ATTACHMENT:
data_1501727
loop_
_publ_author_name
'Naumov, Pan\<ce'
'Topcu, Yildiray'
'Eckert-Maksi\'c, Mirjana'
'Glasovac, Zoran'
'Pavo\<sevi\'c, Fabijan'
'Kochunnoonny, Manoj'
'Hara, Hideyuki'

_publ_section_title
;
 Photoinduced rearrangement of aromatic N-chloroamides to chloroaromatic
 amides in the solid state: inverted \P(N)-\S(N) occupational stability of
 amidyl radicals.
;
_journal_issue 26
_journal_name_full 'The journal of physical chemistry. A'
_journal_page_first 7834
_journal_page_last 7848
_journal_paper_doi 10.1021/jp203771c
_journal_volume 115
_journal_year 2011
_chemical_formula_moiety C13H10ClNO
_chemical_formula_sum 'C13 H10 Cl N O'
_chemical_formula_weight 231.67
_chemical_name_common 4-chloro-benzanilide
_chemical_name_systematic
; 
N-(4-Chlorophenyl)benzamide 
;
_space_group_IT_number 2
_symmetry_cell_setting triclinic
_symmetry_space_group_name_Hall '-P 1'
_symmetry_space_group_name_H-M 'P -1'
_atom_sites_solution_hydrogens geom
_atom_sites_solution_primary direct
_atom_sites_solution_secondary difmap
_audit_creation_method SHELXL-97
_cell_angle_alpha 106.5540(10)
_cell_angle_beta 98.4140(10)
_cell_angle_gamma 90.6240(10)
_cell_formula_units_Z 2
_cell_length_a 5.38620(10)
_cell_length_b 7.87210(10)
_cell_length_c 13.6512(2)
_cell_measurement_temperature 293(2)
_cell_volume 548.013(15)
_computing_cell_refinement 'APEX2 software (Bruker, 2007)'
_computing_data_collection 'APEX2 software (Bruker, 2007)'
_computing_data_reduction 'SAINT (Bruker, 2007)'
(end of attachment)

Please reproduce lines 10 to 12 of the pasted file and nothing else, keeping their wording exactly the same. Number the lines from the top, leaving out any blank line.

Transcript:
'Hara, Hideyuki'

_publ_section_title
;